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Golden State's lead in job creation is melting

Report says California's big share of online postings for tech jobs fell in January, while Texas and Florida gained ground.

The Golden State's luster is fading as the top creator of tech jobs.

That's the implication of a new report, which shows that California's lead is slipping when it comes to new information technology jobs posted on major Internet job boards.

The report, slated to be released Wednesday by job search service NimbleCat, finds that the state's share of new IT jobs posted online fell from more than 28 percent in November to less than 25 percent in January.

Other sunny states are gaining ground, according to the report. Texas is now in second place, with roughly 6 percent of new IT jobs posted online. Florida also has made progress in recent months, to account for nearly 5 percent in January. The Sunshine State still trails California, Texas, Illinois, New York, New Jersey and Massachusetts.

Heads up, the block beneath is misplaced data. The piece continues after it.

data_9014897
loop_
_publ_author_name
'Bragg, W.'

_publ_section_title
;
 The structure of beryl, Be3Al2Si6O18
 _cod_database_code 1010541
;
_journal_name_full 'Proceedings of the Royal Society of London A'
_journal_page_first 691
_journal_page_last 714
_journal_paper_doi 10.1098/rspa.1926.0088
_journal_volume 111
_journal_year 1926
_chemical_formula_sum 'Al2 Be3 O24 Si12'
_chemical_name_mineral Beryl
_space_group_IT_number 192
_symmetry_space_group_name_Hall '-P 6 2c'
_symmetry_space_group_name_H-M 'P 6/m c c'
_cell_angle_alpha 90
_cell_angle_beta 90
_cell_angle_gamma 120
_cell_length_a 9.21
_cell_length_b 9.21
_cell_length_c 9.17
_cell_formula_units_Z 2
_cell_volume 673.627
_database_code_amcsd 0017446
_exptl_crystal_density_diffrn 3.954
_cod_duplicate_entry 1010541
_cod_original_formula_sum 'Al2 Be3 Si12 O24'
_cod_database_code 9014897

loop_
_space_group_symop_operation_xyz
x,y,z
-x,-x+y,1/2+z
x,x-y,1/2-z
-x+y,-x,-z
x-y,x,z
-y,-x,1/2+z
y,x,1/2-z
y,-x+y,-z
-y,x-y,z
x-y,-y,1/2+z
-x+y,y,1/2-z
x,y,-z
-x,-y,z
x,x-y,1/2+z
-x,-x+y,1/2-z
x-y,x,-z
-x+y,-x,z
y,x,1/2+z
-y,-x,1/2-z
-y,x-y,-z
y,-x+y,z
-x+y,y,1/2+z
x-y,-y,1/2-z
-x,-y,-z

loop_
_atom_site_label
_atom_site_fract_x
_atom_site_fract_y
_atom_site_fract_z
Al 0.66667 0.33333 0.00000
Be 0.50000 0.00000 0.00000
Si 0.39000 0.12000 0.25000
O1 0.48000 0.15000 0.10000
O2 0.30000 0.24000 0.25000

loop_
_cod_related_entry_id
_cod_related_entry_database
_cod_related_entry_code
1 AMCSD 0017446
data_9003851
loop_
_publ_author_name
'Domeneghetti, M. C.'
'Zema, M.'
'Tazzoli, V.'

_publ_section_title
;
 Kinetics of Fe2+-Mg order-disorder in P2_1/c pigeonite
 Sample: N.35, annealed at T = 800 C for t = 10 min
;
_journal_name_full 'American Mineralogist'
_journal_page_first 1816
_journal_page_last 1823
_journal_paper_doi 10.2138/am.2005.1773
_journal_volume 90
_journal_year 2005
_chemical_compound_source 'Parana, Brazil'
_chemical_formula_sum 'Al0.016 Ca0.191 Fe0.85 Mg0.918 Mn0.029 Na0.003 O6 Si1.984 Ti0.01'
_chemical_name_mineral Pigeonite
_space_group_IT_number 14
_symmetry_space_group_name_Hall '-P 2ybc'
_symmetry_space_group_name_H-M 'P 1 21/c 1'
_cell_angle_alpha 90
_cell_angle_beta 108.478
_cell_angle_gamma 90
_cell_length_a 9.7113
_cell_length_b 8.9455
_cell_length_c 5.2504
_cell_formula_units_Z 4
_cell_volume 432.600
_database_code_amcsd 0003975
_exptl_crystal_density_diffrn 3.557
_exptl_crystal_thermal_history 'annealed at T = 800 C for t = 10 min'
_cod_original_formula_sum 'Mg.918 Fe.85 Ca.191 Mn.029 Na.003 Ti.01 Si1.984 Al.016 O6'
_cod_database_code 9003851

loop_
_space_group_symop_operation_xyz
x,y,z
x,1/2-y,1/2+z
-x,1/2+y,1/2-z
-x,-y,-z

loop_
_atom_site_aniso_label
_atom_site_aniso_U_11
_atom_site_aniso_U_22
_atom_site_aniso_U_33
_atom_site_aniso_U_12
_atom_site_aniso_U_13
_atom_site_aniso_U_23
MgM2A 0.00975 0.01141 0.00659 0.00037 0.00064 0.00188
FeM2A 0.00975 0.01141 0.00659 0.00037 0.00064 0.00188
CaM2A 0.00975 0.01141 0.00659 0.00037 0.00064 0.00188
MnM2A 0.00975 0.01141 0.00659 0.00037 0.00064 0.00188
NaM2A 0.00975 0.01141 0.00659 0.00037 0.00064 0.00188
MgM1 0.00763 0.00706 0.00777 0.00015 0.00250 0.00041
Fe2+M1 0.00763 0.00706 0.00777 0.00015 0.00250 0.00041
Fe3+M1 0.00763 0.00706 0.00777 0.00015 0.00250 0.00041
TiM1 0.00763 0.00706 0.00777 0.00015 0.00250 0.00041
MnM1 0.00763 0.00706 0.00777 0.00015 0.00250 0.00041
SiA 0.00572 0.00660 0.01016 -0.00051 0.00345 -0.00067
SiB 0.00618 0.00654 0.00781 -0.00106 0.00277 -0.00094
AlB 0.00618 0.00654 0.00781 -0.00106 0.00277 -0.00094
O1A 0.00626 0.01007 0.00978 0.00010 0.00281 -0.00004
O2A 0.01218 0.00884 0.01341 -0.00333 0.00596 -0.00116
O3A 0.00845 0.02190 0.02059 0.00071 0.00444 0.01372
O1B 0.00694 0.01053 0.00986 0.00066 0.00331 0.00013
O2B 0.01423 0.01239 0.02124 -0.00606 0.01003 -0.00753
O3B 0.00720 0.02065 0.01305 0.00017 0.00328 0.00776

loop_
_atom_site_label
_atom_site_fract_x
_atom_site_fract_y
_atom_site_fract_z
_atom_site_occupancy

Washington, D.C., was the metropolitan area with the largest share of new tech jobs in January, according to the report, followed by Long Beach, Calif.; Chicago; Boston; and San Jose, Calif.

The job market for IT professionals has been a mixed bag for much of the past year. The average number of unemployed workers in nine high-tech categories--including computer programmers, database administrators and computer hardware engineers--fell from 210,000 in 2003 to 146,000 in 2004, according to Department of Labor data. Nonetheless, more than 175,000 high-tech workers were laid off last year, according to a recent report.

What's more, salaries for technology professionals in the United States fell 2.6 percent in 2004 to an average of $67,800, according to a study from job board Dice. And the threat that tech work will be sent overseas remains real.

According to the new NimbleCat report, January's most popular technology-related listings were for engineers, project managers and managers.